The Valladolid debate (1550–1551) was the first moral debate in European history to discuss the rights and treatment of an indigenous people by European colonizers. Held in the Colegio de San Gregorio, in the Spanish city of Valladolid, it was a moral and theological debate about the conquest of the Americas, its justification for the conversion to Catholicism, and more specifically about the relations between the European settlers and the natives of the New World. It consisted of a number of opposing views about the way natives were to be integrated into Spanish society, their conversion to Catholicism, and their right.
A controversial theologian, Dominican friar and Bishop of Chiapas Bartolomé de las Casas, argued that the Amerindians were free men in the natural order despite their practice of human sacrifices and other such customs, deserving the same consideration as the colonizers. Opposing this view were a number of scholars and priests, including humanist scholar Juan Ginés de Sepúlveda, who argued that the human sacrifice of innocents, cannibalism, and other such "crimes against nature" were unacceptable and should be suppressed by any means possible including war.
Although both sides claimed to have won the disputation, there is no clear record supporting either interpretation. The affair is considered one of the earliest examples of moral debates about colonialism, human rights of colonized peoples, and international relations. In Spain, it served to establish Las Casas as the primary, though controversial defender of the Indians. He and others contributed to the passing of the New Laws of 1542, which limited the encomienda system further. Though they did not fully reverse the situation, the laws achieved considerable improvement in the treatment of Indians and consolidated their rights granted by earlier laws. More importantly, the debate reflected a concern for morality and justice in 16th-century Spain that only surfaced in other colonial powers centuries later.
Spain's colonization and conquest of the Americas inspired an intellectual debate especially regarding the compulsory Christianization of the Indians. Bartolomé de las Casas, a Dominican friar from the School of Salamanca and member of the growing Christian Humanist movement, worked for years to oppose forced conversions and to expose the treatment of natives in the encomiendas. His efforts influenced the papal bull Sublimis Deus of 1537 which established the status of the Indians as rational beings. More significantly, Las Casas was instrumental in the passage of the New Laws (the Laws of the Indies) of 1542, which were designed to end the encomienda system.
Moved by Las Casas and others, in 1550 the King of Spain Charles I ordered further military expansion to cease until the issue was investigated. The King assembled a Junta (Jury) of eminent doctors and theologians to hear both sides and to issue a ruling on the controversy. Las Casas represented one side of the debate. His position found some support from the monarchy, which wanted to control the power of the encomenderos. Representing the other side was Juan Ginés de Sepúlveda, whose arguments were used as support by colonists and landowners who benefited from the system.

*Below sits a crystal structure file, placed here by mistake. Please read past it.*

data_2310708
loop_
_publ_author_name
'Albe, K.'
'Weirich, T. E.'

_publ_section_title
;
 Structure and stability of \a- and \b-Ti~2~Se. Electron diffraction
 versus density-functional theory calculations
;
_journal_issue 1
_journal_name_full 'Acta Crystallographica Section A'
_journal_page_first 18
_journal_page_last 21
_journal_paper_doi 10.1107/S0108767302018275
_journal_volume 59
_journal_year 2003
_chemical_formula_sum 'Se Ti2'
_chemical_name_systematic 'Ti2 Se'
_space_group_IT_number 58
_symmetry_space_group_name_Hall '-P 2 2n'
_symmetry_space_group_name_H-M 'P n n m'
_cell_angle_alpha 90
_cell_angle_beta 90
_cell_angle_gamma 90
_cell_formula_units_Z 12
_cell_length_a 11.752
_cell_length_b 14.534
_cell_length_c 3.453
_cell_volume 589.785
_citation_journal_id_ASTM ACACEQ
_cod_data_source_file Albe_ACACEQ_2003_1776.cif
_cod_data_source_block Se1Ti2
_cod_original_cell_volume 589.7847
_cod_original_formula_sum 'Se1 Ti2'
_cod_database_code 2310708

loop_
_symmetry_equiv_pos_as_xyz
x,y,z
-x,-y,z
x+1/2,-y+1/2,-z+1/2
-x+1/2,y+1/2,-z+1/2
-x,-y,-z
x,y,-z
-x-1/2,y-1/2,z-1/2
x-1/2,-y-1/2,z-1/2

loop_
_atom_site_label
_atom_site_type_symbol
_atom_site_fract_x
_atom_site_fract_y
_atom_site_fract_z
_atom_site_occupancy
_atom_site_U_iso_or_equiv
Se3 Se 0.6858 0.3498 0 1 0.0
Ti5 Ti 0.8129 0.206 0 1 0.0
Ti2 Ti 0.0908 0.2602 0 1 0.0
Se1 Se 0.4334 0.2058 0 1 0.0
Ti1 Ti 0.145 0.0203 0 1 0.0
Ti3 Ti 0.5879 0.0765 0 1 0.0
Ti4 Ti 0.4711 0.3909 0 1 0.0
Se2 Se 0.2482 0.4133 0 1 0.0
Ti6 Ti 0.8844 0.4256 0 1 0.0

Though Las Casas tried to bolster his position by recounting his experiences with the encomienda system's mistreatment of the Indians, the debate remained on largely theoretical grounds. Sepúlveda took a more secular approach than Las Casas, basing his arguments largely on Aristotle and the Humanist tradition to assert that some Indians were subject to enslavement due to their inability to govern themselves, and could be subdued by war if necessary. Las Casas objected, arguing that Aristotle's definition of barbarian and natural slave did not apply to the Indians, all of whom were fully capable of reason and should be brought to Christianity without force or coercion.
Sepúlveda put forward many of the arguments from his Latin dialogue Democrates alter sive de justi belli causis, to assert that the barbaric traditions of certain Indians justified waging war against them. Civilized peoples, according to Sepúlveda, were obliged to punish such vicious practices as idolatry, sodomy, and cannibalism. Wars had to be waged "in order to uproot crimes that offend nature".
Sepúlveda issued four main justifications for just war against certain Indians. First, their natural condition deemed them unable to rule themselves, and it was the responsibility of the Spaniards to act as masters. Second, Spaniards were entitled to prevent cannibalism as a crime against nature. Third, the same went for human sacrifice. Fourth, it was important to convert Indians to Christianity.
Las Casas was prepared for part of his opponent's discourse, since he, upon hearing about the existence of Sepúlveda's Democrates Alter, had written in the late 1540s his own Latin work, the Apologia, which aimed at debunking his opponent's theological arguments by arguing that Aristotle's definition of the "barbarian" and the natural slave did not apply to the Indians, who were fully capable of reason and should be brought to Christianity without force.
Las Casas pointed out that every individual was obliged by international law to prevent the innocent from being treated unjustly. He also cited Saint Augustine and Saint John Chrysostom, both of whom had opposed the use of force to bring others to Christian faith. Human sacrifice was wrong, but it would be better to avoid war by any means possible.